DESCRIPTION AND AIM
The ability to observe single molecules by fluorescence detection, first realized by Orrit et al., was a momentous achievement that has revolutionized the field of molecular optical spectroscopy and fluorescence imaging. Ensuing discoveries, innovations and applications are still proliferating at a rapid rate.
Already at an early stage, the potential of single-molecule optical detection as a tool to investigate the dynamics of enzyme catalysis was recognized. Enzymes are the cell’s workhorses, hence understanding their mechanism and function at the single-molecule level is key to understanding life’s machinery. Early investigations were pioneered by Sunney Xie and co-workers (Harvard Univ.). Instead of monitoring the concentration change of the substrate or the product to measure the reaction rate, a single-molecule experiment follows individual catalytic turnovers in real time and records the waiting times (τ) for completing individual reactions. Single-molecule kinetic theories are being developed to explore underlying catalytic mechanisms and the associated kinetic models in unprecedented detail by analysing probability distributions and statistical properties of the waiting time parameters. The molecular interpretation of such single-enzyme studies provides a new paradigm for the (phenomenological) Michaelis-Menten formalism of enzyme kinetics. These studies raise a number of fundamental questions:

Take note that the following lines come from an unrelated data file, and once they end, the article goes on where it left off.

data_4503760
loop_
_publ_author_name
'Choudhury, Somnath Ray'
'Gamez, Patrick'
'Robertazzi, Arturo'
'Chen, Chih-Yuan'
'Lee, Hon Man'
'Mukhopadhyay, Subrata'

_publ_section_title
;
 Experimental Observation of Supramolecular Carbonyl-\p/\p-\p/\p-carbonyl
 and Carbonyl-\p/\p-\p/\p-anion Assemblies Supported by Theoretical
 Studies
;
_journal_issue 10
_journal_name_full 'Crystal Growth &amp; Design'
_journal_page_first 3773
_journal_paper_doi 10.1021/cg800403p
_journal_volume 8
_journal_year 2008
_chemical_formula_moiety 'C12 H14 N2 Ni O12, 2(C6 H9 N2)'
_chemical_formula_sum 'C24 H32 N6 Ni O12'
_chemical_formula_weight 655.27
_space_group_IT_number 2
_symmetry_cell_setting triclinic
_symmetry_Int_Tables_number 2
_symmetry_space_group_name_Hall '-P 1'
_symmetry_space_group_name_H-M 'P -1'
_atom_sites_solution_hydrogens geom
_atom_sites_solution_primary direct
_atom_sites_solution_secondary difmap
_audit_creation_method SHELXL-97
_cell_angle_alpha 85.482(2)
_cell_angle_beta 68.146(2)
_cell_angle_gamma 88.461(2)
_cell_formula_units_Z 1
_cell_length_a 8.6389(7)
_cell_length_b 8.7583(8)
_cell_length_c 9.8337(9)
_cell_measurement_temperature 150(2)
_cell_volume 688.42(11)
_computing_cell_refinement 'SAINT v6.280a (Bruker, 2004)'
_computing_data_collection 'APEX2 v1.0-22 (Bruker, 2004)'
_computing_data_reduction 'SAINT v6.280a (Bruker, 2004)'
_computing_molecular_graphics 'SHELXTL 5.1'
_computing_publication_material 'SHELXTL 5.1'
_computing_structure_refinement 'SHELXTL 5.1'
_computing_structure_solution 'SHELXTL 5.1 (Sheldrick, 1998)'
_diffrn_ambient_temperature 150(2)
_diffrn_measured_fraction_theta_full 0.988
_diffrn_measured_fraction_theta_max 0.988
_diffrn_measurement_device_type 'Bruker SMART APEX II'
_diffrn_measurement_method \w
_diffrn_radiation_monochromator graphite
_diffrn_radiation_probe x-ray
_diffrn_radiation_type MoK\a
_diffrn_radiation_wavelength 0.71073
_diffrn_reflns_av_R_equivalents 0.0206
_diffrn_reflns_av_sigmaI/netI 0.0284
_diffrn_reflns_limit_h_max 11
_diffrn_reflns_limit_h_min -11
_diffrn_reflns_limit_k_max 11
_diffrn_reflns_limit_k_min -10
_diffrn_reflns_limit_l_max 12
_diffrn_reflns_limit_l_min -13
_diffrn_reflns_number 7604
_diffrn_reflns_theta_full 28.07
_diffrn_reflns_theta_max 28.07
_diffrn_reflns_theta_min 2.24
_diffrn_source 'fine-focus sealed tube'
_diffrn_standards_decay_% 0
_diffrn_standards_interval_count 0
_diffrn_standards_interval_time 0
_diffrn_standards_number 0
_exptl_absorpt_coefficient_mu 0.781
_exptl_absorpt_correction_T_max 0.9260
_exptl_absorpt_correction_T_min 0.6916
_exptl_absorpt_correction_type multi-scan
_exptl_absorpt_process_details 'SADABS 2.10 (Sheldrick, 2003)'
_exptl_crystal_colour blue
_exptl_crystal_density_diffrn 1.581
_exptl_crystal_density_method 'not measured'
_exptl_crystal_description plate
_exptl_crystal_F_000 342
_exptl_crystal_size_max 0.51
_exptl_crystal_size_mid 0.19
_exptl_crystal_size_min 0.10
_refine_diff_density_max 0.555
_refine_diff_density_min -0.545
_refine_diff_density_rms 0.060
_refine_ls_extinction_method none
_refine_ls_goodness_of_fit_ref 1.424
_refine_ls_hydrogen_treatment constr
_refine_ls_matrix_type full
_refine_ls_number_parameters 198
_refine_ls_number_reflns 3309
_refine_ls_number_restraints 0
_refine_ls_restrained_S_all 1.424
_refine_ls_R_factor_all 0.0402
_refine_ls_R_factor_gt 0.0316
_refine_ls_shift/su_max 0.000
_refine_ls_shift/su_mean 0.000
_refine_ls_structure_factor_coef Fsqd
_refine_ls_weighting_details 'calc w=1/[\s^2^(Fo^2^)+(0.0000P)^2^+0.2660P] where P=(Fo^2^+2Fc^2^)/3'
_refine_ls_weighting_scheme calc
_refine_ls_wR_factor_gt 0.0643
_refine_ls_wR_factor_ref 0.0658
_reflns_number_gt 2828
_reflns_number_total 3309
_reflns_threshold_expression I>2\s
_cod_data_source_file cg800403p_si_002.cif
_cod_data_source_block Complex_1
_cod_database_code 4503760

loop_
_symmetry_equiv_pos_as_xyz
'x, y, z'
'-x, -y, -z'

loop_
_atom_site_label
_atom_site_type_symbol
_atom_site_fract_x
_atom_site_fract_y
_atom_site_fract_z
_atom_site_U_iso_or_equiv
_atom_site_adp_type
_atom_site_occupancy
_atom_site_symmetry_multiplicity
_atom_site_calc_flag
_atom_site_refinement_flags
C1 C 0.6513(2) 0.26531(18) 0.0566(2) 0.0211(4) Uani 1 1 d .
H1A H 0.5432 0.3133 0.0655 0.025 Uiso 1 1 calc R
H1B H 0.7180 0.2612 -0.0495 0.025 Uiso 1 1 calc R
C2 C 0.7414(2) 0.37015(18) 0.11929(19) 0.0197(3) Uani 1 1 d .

1. Is the observation of conformational and catalytic heterogeneity in single-enzyme experiments a universal phenomenon?
2. Can it be proven that the conformational and catalytic heterogeneity are biologically relevant? If so, can the biological relevance be identified?
3. Is it possible to establish the molecular basis for catalytic heterogeneity in terms of the underlying conformational differences from single-enzyme behavior?
4. What are the challenges for research aimed at answering these questions?
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